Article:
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Verneke t1_j37w2al wrote

Do you have a source referencing the local velocities? I'm curious to learn more detail


[deleted] t1_j37xy5g wrote



Movpasd t1_j3bx7ym wrote

> How the temperature relates to other state variables is different (and difficult!) in liquids but that doesn't apply to kinetic energy

Is there a simple explanation for why this is the case? Given the presence of intermolecular potentials (which are not quadratic terms), I wouldn't expect equipartition to hold. Is the argument that this effect is negligible, and if so, how does one argue that it is?

Furthermore, does your calculation account for vibrational and rotational modes?

If you could point me to sources that cover these questions, I'd be very grateful. Thanks.


ForeverInQuicksand t1_j386kr9 wrote

What if you took a 2ft pipe, that can be capped at both ends, and placed a valve you could open and close in the middle. Then you could place a small valve that allows a drop at a time to fall on both ends.

If you filled the left side with pure deuterated water, and the right side with pure water made with only normal hydrogen-1, and then opened the valve in the middle, while simultaneously collecting and isolating single drop samples of the water at each end of the tube over time.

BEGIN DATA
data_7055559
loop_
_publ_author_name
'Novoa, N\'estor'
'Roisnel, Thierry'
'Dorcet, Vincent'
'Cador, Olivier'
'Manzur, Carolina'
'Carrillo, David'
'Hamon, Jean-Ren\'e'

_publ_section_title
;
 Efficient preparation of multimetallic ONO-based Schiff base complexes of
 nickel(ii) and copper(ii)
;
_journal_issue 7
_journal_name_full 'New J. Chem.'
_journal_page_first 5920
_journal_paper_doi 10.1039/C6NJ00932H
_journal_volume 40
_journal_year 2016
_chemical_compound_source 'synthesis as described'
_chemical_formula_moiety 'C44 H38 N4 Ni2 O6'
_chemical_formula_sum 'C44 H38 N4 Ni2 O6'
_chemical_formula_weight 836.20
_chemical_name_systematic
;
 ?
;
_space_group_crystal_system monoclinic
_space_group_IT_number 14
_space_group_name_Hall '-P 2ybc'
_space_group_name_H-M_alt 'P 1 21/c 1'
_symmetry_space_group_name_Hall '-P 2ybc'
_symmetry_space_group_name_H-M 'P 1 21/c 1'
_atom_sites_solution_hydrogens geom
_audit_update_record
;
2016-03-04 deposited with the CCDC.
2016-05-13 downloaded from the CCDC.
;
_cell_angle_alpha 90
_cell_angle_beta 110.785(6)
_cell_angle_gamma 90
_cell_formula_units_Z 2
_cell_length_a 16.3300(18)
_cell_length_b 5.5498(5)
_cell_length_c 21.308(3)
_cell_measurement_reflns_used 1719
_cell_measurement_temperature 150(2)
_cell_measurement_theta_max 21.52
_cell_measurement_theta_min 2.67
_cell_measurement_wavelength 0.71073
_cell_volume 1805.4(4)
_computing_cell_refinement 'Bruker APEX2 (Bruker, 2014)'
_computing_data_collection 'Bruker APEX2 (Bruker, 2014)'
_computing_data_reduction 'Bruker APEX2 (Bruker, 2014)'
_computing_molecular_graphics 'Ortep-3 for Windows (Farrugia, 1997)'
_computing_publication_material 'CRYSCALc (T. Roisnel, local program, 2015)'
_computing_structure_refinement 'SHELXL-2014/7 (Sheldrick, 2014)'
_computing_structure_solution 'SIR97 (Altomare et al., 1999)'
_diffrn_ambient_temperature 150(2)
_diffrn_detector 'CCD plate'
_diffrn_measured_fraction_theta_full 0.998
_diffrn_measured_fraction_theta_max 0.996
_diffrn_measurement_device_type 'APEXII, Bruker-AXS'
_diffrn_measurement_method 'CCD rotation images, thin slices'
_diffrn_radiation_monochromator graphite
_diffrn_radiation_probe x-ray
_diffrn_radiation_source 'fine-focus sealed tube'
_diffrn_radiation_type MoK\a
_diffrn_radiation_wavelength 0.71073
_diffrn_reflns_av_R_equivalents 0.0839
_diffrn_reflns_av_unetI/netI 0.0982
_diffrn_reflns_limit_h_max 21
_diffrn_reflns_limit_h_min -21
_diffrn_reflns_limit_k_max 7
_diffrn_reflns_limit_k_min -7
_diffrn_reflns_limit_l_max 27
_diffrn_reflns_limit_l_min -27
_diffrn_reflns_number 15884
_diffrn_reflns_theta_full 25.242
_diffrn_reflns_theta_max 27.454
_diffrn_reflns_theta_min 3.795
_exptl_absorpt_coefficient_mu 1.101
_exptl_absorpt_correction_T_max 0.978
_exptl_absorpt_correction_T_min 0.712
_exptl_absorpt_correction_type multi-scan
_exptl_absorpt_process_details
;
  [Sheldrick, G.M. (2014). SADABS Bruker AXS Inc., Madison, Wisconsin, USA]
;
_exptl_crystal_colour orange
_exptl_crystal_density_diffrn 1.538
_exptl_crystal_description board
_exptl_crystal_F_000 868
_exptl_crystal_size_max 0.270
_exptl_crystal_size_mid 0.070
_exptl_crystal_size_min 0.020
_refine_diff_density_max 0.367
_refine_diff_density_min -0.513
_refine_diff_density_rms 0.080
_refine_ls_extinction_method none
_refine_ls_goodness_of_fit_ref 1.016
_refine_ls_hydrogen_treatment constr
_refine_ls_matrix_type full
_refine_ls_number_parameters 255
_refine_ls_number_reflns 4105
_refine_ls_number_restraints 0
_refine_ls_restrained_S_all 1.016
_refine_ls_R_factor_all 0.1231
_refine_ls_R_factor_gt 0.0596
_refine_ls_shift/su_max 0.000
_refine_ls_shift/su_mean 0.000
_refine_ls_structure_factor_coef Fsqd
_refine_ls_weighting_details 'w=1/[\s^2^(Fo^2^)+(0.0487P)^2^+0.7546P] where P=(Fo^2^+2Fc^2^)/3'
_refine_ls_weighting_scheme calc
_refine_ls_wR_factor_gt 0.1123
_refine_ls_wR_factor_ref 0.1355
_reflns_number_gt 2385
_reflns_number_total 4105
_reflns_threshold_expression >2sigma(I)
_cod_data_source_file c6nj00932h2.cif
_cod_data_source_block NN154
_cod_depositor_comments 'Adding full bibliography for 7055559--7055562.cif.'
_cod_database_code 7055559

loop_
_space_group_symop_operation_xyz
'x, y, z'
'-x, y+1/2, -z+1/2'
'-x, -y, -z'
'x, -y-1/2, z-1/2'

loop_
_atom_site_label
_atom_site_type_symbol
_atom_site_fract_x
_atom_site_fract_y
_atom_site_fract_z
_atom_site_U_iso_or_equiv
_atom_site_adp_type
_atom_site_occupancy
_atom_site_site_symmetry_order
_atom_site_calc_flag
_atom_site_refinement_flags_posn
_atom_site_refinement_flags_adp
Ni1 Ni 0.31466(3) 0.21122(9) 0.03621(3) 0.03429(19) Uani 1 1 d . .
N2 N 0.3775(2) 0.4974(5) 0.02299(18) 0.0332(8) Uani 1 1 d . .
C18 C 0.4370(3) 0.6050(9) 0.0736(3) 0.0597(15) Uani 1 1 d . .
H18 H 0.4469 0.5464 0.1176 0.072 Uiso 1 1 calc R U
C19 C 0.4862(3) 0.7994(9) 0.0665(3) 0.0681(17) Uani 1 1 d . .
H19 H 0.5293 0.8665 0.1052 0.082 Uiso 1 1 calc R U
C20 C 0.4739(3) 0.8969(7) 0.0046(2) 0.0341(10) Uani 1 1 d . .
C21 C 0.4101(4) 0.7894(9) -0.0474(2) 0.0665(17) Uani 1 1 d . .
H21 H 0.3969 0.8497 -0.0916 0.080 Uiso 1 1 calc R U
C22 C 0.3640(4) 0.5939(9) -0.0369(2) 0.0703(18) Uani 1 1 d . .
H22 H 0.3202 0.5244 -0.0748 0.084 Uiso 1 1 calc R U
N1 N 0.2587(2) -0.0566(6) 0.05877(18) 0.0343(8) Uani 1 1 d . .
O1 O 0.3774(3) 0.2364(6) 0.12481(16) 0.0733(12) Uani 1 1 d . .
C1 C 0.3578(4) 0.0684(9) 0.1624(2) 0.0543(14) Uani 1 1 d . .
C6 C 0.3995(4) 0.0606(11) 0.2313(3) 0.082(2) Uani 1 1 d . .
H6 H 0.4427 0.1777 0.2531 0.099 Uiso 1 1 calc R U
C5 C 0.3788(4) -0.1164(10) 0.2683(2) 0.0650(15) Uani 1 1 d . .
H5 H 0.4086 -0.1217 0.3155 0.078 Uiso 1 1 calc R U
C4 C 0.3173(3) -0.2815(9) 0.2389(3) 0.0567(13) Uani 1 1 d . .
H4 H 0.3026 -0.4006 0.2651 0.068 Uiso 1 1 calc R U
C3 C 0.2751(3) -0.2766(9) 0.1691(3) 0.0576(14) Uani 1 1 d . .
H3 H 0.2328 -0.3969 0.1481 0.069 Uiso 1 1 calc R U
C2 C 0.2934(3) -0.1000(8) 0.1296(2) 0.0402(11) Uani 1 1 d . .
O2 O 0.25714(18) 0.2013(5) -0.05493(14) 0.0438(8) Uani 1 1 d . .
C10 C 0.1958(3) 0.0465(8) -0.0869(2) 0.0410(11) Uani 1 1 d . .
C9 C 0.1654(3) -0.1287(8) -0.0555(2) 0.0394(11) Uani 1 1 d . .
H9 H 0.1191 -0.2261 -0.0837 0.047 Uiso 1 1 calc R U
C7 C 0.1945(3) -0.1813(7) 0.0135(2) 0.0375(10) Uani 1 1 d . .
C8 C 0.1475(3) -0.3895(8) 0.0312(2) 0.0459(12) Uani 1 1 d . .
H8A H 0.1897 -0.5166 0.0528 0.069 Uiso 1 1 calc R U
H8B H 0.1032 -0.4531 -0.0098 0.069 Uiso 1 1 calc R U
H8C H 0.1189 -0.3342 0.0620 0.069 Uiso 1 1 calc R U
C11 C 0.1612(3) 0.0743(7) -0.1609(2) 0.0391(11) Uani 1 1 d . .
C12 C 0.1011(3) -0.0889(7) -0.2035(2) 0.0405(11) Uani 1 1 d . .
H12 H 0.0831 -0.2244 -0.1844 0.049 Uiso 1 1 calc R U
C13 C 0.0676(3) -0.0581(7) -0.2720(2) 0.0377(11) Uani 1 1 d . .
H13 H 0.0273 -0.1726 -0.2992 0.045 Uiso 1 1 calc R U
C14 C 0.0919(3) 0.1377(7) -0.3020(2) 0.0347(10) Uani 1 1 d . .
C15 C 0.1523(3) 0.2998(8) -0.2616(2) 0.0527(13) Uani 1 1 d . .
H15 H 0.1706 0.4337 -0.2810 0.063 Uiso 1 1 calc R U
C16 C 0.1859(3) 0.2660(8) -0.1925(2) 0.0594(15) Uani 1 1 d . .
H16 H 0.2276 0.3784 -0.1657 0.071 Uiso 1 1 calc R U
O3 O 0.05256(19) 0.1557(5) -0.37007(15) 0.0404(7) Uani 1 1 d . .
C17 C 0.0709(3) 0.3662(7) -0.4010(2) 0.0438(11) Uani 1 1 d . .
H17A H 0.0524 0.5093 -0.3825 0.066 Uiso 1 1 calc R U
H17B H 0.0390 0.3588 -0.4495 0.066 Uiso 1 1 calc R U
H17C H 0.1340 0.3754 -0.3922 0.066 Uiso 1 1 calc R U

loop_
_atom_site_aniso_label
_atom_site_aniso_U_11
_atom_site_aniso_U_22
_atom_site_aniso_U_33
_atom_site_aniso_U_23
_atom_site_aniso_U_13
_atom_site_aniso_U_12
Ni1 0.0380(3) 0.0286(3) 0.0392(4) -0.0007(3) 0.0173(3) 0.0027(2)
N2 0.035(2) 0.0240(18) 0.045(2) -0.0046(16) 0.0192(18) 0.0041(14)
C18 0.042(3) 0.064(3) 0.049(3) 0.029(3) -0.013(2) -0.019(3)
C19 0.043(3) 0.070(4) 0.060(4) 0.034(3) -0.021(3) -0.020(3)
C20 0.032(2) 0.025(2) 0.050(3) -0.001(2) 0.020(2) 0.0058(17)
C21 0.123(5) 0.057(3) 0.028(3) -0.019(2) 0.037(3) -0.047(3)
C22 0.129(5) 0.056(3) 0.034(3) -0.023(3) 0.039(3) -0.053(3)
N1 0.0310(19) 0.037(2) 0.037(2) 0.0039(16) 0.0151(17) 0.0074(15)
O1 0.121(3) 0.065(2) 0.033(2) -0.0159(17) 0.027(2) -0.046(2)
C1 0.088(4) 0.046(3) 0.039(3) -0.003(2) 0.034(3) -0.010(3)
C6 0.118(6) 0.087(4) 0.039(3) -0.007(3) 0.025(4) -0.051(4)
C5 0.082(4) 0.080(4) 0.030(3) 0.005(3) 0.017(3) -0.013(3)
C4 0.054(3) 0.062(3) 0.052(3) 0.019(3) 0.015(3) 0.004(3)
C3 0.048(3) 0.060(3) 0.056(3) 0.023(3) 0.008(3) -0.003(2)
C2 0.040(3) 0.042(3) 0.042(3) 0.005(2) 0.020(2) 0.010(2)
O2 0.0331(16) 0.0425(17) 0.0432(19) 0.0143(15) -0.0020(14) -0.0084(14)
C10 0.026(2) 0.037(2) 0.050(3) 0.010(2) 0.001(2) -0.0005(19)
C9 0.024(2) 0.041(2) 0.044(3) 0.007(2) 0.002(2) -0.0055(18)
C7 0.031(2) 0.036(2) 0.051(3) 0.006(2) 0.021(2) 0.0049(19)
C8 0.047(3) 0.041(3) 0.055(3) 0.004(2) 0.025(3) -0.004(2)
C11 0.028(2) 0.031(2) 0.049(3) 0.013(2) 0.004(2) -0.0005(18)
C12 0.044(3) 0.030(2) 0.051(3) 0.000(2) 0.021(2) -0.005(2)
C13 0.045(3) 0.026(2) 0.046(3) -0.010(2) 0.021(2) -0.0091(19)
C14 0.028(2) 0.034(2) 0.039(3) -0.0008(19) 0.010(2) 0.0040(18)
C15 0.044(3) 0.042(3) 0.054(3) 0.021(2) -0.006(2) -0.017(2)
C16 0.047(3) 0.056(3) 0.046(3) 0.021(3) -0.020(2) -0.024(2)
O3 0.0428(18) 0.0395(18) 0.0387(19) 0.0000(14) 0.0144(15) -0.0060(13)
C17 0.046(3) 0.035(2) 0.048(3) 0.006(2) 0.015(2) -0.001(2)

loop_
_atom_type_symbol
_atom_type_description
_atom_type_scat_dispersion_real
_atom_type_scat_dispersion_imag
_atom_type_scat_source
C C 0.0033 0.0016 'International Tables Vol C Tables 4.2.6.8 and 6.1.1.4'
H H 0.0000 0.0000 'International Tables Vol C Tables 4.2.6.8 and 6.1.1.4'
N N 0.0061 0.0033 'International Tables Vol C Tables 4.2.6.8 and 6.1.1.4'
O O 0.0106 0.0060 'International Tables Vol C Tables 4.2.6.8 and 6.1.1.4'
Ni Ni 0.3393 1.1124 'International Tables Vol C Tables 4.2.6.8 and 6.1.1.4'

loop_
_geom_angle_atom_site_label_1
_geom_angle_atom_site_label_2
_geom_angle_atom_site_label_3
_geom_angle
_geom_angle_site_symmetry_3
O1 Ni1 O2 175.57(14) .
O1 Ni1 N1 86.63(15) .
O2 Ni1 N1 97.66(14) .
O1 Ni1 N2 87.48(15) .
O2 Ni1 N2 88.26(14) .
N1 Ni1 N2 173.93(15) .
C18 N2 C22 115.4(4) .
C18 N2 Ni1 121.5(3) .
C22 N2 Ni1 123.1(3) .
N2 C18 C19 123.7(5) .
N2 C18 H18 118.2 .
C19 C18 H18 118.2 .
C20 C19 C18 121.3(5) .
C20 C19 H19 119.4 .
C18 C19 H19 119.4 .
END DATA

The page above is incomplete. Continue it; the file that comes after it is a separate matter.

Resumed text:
By testing the samples in a mass spectrometer, wouldn’t it be possible to measure the deuterated water composition of each drop to see how long it would take both sides of the tube to release drops of the same d2O/H2O composition.

If the water molecules are distributing at a rate of 500m/s, there would be near instantaneous mixing of the two water types, as soon as the two samples touched.

I don’t think that would be the case.


LiveNeverIdle t1_j388gxw wrote

The individual molecules travel that fast, but soon bump into other molecules. Those other molecules get bumped and speed off into still other molecules. So the molecules move very fast but don't travel very far. Eventually all of the water would mix though, which we call diffusion.


EPIKGUTS24 t1_j39wqup wrote

It'd also mix via convection as deuterated (heavy) water is, well, heavier than regular water.


ELDOR-King t1_j395hq5 wrote

the individual molecule speed is not necessarily the same as diffusion, as the movement is disordered. you can very easily measure this diffusion with NMR. (provided you have an NMR with pulsed field gradients. No need for valves or deuterium labelling etc.)


abat6294 t1_j3archb wrote

Fun fact. The speed of sound through a substance is dictated by the average speed of the molecules within that substance. Speed of sound in air is about 750mph, so the average speed of each air molecule at any given moment is 750mph.

But they only go extremely short distances before bouncing of another molecule and going another direction.

Edit: The average speed of air molecules is actually closer to 1000mph at room temperature.


fastspinecho t1_j3axbm2 wrote

Almost, but not quite. The average speed of air molecules at room temperature is 1000mph.